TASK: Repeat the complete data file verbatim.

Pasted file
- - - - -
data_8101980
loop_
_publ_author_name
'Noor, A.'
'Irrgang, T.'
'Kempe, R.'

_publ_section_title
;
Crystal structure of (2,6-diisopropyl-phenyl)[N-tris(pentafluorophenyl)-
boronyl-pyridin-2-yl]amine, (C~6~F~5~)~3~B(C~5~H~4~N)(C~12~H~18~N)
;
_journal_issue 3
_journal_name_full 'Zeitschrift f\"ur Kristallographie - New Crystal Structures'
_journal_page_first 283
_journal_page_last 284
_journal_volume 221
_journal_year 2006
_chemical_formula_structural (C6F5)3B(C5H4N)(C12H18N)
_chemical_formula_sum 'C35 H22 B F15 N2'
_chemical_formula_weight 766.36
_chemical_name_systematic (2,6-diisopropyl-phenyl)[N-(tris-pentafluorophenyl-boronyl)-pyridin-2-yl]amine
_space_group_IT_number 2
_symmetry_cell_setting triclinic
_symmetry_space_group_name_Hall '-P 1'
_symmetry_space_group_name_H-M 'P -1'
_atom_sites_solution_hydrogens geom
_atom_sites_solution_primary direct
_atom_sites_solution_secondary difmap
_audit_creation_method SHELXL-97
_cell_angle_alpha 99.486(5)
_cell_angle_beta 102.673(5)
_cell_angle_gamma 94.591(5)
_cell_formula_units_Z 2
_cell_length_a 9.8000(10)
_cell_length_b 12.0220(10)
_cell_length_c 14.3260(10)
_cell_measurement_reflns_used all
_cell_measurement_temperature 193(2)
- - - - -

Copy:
data_8101980
loop_
_publ_author_name
'Noor, A.'
'Irrgang, T.'
'Kempe, R.'

_publ_section_title
;
Crystal structure of (2,6-diisopropyl-phenyl)[N-tris(pentafluorophenyl)-
boronyl-pyridin-2-yl]amine, (C~6~F~5~)~3~B(C~5~H~4~N)(C~12~H~18~N)
;
_journal_issue 3
_journal_name_full 'Zeitschrift f\"ur Kristallographie - New Crystal Structures'
_journal_page_first 283
_journal_page_last 284
_journal_volume 221
_journal_year 2006
_chemical_formula_structural (C6F5)3B(C5H4N)(C12H18N)
_chemical_formula_sum 'C35 H22 B F15 N2'
_chemical_formula_weight 766.36
_chemical_name_systematic (2,6-diisopropyl-phenyl)[N-(tris-pentafluorophenyl-boronyl)-pyridin-2-yl]amine
_space_group_IT_number 2
_symmetry_cell_setting triclinic
_symmetry_space_group_name_Hall '-P 1'
_symmetry_space_group_name_H-M 'P -1'
_atom_sites_solution_hydrogens geom
_atom_sites_solution_primary direct
_atom_sites_solution_secondary difmap
_audit_creation_method SHELXL-97
_cell_angle_alpha 99.486(5)
_cell_angle_beta 102.673(5)
_cell_angle_gamma 94.591(5)
_cell_formula_units_Z 2
_cell_length_a 9.8000(10)
_cell_length_b 12.0220(10)
_cell_length_c 14.3260(10)
_cell_measurement_reflns_used all
_cell_measurement_temperature 193(2)